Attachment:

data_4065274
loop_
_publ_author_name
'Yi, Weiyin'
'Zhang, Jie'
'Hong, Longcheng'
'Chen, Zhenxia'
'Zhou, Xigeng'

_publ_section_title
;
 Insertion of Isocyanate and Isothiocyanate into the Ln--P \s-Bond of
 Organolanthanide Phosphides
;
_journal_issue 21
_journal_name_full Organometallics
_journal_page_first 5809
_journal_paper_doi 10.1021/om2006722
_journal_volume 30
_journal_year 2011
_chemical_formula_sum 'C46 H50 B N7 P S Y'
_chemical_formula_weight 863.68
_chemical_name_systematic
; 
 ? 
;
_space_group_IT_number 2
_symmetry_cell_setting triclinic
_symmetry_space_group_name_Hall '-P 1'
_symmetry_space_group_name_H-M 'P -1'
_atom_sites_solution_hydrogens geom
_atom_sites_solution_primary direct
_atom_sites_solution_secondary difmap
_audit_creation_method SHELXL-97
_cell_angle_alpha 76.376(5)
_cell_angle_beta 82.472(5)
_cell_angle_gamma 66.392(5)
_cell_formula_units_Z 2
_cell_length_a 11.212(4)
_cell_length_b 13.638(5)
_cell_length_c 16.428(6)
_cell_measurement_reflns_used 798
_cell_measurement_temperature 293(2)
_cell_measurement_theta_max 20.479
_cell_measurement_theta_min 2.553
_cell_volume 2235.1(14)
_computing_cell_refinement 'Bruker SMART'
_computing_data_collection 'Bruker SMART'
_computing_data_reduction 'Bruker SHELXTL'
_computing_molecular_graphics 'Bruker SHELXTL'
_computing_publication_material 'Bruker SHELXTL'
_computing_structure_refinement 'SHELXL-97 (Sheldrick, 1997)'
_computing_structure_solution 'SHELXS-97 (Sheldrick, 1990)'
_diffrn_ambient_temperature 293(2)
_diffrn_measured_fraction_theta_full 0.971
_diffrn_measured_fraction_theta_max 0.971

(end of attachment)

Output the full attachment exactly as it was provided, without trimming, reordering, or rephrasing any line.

data_4065274
loop_
_publ_author_name
'Yi, Weiyin'
'Zhang, Jie'
'Hong, Longcheng'
'Chen, Zhenxia'
'Zhou, Xigeng'

_publ_section_title
;
 Insertion of Isocyanate and Isothiocyanate into the Ln--P \s-Bond of
 Organolanthanide Phosphides
;
_journal_issue 21
_journal_name_full Organometallics
_journal_page_first 5809
_journal_paper_doi 10.1021/om2006722
_journal_volume 30
_journal_year 2011
_chemical_formula_sum 'C46 H50 B N7 P S Y'
_chemical_formula_weight 863.68
_chemical_name_systematic
; 
 ? 
;
_space_group_IT_number 2
_symmetry_cell_setting triclinic
_symmetry_space_group_name_Hall '-P 1'
_symmetry_space_group_name_H-M 'P -1'
_atom_sites_solution_hydrogens geom
_atom_sites_solution_primary direct
_atom_sites_solution_secondary difmap
_audit_creation_method SHELXL-97
_cell_angle_alpha 76.376(5)
_cell_angle_beta 82.472(5)
_cell_angle_gamma 66.392(5)
_cell_formula_units_Z 2
_cell_length_a 11.212(4)
_cell_length_b 13.638(5)
_cell_length_c 16.428(6)
_cell_measurement_reflns_used 798
_cell_measurement_temperature 293(2)
_cell_measurement_theta_max 20.479
_cell_measurement_theta_min 2.553
_cell_volume 2235.1(14)
_computing_cell_refinement 'Bruker SMART'
_computing_data_collection 'Bruker SMART'
_computing_data_reduction 'Bruker SHELXTL'
_computing_molecular_graphics 'Bruker SHELXTL'
_computing_publication_material 'Bruker SHELXTL'
_computing_structure_refinement 'SHELXL-97 (Sheldrick, 1997)'
_computing_structure_solution 'SHELXS-97 (Sheldrick, 1990)'
_diffrn_ambient_temperature 293(2)
_diffrn_measured_fraction_theta_full 0.971
_diffrn_measured_fraction_theta_max 0.971